- The Washington Times - Thursday, July 9, 2009

ANALYSIS/OPINION:

Kim Philby, the notorious British spy who betrayed his country to the Russians, defined espionage as the collection of “secret information … by illegal means.”

This handy definition would apply to espionage in cyberspace as well. Everyone knows that the Internet isn’t very private. The police routinely access Facebook accounts, as do the tabloids.

Bear Stearns Cos. Inc. hedge-fund operators were indicted on the basis of e-mail evidence they thought was private. White House appointees were embarrassed by Facebook posts. Lawyers in civil cases have made a cottage industry out of demanding and producing electronically stored information or “e-discovery,” which would include a dragnet exploration before trial of all e-mails in an adversary’s files.

E-mails, as well as other forms of digital evidence, routinely turn up in court cases, and frequently trials turn on their significance.

All sorts of spying goes on in cyberspace: spying by the government, industrial espionage, spying for commercial advantage and spying by people we know.

Google Inc., Yahoo Inc. and Microsoft Corp. have all been accused of creating user profiles that catalog browsing histories, Web preferences and personal information. The government has been accused of Internet spying. So have private investigators retained by business competitors bent on industrial espionage.

But much of the digital spying is undoubtedly done by an intimate — a spouse, domestic partner or companion. Digital spying can be readily accomplished by anyone with access to the target computer.

Sometimes these spies use spyware like “Pandora” which are offered over the Internet to retrieve logs of Web sites visited or e-mails sent and received. Other spyware enables the intruder to infect a computer with a “Trojan” which can transmit sensitive information to a remote location. The availability of such techniques accounts for our seeing more and more e-mail evidence in divorce cases. Such e-mails have often been purloined or intercepted by estranged spouses.

E-mails can be nothing but trouble when they go to court. People tend to type up an e-message and send it off without the consideration and revision that went into an old-fashioned letter. The first draft becomes the last draft. Often, e-mails can be embarrassing or even incriminating. Relevant is Job’s exhortation “Oh, that mine adversary had written a book!”

Let’s take the recent Brooklyn case of two battling spouses named Gurevich who physically separated in 2006. Mrs. Gurevich is a software developer and apparently an expert in “computer networking.” Mr. Gurevich was a computer programmer who was laid off in 2005 shortly before the split in July 2006. The wife had access to the husband’s password-protected e-mail accounts until July 2008 when they were changed.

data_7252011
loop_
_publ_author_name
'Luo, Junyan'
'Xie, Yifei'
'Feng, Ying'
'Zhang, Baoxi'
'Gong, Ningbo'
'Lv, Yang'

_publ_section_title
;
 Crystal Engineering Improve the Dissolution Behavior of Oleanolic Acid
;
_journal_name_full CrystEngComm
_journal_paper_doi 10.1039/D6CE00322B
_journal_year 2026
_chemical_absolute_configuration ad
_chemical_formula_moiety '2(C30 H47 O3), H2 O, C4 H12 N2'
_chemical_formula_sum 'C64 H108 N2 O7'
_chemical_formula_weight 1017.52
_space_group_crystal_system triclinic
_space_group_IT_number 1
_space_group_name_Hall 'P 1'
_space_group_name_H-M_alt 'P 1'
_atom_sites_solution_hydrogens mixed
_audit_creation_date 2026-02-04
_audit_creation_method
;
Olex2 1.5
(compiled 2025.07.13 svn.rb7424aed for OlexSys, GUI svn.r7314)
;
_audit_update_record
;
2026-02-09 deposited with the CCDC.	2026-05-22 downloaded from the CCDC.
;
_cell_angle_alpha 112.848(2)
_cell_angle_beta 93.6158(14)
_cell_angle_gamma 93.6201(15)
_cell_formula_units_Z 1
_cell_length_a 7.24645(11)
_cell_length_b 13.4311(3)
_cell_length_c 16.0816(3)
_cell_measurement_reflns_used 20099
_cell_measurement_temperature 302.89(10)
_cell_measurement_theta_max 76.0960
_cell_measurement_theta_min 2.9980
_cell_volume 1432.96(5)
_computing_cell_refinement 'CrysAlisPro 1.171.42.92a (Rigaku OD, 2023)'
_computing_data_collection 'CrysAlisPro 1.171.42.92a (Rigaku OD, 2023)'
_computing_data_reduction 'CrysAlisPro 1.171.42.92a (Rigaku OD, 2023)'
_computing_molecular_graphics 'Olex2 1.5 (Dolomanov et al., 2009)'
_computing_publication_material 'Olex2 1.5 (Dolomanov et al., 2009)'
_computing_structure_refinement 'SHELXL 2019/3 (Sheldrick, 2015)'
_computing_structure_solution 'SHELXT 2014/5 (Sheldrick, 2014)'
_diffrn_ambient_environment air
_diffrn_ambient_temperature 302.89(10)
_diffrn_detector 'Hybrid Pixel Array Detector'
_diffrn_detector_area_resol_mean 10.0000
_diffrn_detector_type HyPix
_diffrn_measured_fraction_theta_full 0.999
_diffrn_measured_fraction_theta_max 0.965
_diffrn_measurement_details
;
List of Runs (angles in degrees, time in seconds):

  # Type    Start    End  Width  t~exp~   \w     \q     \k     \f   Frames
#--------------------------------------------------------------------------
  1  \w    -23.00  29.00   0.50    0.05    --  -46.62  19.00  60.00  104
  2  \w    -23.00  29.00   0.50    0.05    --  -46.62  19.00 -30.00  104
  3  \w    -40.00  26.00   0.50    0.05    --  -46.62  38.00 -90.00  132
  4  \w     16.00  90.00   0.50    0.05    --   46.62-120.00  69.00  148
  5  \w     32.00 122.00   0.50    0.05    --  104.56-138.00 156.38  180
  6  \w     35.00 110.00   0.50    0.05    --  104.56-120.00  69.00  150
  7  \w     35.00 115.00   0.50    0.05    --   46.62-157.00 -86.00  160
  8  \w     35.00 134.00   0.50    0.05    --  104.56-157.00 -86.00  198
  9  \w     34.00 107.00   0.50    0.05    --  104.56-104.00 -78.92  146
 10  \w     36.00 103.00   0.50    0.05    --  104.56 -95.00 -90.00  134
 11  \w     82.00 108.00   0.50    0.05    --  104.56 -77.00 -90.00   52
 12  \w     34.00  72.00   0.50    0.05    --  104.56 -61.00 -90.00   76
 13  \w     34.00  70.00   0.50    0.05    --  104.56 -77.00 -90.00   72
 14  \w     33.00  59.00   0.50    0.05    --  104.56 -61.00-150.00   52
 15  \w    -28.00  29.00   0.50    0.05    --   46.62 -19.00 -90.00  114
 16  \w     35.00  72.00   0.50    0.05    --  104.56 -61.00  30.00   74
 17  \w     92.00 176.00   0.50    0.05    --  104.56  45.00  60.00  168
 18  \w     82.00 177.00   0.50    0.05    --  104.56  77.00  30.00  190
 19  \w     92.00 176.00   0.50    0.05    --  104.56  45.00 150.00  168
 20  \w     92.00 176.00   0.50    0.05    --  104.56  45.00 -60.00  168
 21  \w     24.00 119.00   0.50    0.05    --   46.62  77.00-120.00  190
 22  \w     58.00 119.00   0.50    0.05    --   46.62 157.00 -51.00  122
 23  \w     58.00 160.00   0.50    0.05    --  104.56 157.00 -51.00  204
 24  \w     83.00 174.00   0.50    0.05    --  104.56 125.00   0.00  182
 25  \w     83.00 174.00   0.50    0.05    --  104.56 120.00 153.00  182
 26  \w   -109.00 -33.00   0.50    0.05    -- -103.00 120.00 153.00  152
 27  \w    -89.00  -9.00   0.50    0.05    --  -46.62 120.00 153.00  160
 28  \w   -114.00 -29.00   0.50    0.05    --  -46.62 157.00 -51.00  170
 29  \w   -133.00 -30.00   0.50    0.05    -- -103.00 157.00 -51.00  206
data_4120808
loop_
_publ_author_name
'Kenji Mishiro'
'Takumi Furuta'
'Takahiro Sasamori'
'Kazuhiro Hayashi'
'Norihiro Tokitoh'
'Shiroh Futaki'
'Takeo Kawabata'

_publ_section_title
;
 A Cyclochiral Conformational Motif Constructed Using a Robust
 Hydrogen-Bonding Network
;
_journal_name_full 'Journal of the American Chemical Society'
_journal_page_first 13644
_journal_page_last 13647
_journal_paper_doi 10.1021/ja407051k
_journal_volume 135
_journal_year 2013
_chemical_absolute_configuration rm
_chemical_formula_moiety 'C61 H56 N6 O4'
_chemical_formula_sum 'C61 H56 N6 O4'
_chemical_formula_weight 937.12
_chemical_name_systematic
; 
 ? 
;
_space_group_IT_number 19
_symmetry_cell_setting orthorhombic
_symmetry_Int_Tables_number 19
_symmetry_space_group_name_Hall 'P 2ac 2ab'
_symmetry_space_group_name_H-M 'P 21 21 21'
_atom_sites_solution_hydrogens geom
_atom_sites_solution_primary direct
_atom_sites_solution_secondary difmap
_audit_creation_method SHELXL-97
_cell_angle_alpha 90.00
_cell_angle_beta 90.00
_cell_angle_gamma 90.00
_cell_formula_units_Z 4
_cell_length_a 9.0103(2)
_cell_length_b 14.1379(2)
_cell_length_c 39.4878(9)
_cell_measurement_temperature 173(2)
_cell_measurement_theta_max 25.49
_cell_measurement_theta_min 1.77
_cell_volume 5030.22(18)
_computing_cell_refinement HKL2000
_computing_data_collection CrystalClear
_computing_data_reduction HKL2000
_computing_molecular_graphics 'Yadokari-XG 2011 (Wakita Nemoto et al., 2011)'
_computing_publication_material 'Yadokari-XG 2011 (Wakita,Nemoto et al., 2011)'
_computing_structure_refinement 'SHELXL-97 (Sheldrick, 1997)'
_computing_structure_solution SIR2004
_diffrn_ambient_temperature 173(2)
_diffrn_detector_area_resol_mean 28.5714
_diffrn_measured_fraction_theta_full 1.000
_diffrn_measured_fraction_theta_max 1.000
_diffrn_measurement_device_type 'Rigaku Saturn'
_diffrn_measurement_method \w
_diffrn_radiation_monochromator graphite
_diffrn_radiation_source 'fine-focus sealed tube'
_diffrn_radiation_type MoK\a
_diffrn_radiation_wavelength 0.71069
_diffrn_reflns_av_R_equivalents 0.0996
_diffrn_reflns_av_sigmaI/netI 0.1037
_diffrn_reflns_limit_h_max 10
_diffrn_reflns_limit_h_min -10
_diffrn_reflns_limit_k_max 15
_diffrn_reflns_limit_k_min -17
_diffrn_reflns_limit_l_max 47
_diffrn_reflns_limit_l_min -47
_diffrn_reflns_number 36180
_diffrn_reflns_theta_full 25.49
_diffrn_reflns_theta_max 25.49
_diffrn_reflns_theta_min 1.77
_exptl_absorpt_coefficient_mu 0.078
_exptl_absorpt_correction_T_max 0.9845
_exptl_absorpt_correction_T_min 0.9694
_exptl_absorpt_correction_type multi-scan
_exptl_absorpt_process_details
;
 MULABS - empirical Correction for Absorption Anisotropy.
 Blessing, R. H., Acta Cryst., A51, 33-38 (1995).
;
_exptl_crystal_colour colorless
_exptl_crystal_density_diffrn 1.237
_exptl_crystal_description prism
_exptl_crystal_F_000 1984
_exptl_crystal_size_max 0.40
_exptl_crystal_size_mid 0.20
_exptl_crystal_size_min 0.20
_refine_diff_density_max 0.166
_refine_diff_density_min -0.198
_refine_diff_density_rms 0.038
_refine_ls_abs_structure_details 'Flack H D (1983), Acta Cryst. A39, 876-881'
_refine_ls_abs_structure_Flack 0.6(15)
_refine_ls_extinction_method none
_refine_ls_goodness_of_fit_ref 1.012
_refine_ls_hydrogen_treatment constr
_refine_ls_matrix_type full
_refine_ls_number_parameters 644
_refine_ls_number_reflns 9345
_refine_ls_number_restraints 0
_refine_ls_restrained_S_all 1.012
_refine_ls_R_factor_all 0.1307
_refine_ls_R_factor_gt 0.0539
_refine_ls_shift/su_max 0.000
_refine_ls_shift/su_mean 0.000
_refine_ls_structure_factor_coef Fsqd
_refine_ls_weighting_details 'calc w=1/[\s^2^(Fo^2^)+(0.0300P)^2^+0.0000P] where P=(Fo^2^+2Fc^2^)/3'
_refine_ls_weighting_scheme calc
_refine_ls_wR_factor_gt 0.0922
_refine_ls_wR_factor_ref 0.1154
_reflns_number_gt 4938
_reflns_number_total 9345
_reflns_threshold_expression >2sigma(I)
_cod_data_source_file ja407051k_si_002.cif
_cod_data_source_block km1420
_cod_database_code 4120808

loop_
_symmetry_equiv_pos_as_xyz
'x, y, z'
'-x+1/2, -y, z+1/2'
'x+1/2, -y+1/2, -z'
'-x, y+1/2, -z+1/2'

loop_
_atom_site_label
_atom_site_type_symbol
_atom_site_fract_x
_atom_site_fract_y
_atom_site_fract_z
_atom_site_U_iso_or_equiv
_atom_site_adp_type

AOL LLC permits access to an e-mail account by anyone knowing the user name and password from any computer anywhere. From these accounts, she obtained without her husband’s authorization e-mails from Mr. Gurevich to his accountant and various business associates which she claimed demonstrated an effort to conceal income.

The Brooklyn judge wrestled with whether the e-mails were “intercepted” by the estranged wife or whether she had obtained the documents by illegally accessing her husband’s computer after the e-mail had been sent or received. If “intercepted,” the e-mails would have been inadmissible; if stolen, they were good as gold.

He held that the e-mails were admissible since the e-mails were not “in transit” but stored in the husband’s e-mail account. It didn’t matter that the e-mails were arguably stolen. Purloined letters have long been admissible in civil cases.

In criminal cases, the rule had been somewhat different but is still evolving. At one time, evidence illegally seized by the government was routinely excluded. The exclusionary rule was intended to disincentivize the police from engaging in illegal conduct. In January, however, the Supreme Court by a 5-to-4 decision curtailed the exclusionary rule in search and seizure cases not involving illegal eavesdropping. As Chief Justice John G. Roberts Jr. put it, quoting from Judge Benjamin Cardozo in a 1926 case, the criminal should not “go free because the constable has blundered.”

From Edgar Allan Poe’s famous short story to the “letters of transit” of Casablanca, the law and fictional literature have long shared a fascination with purloined letters.

Evidence obtained by illegal wiretapping, eavesdropping or other methods of electronic surveillance is still inadmissible in most states. A New York statute, for example, flatly excludes all forms of intercepted electronic communications.

That law, however, does not apply to e-mails stored on a computer — even if stolen. The purloined letter that so intrigued Poe has become the purloined e-mail of the digital age.

James D. Zirin is a New York trial lawyer. He is co-host of the cable talk show “Digital Age,” which deals with issues on the Internet.

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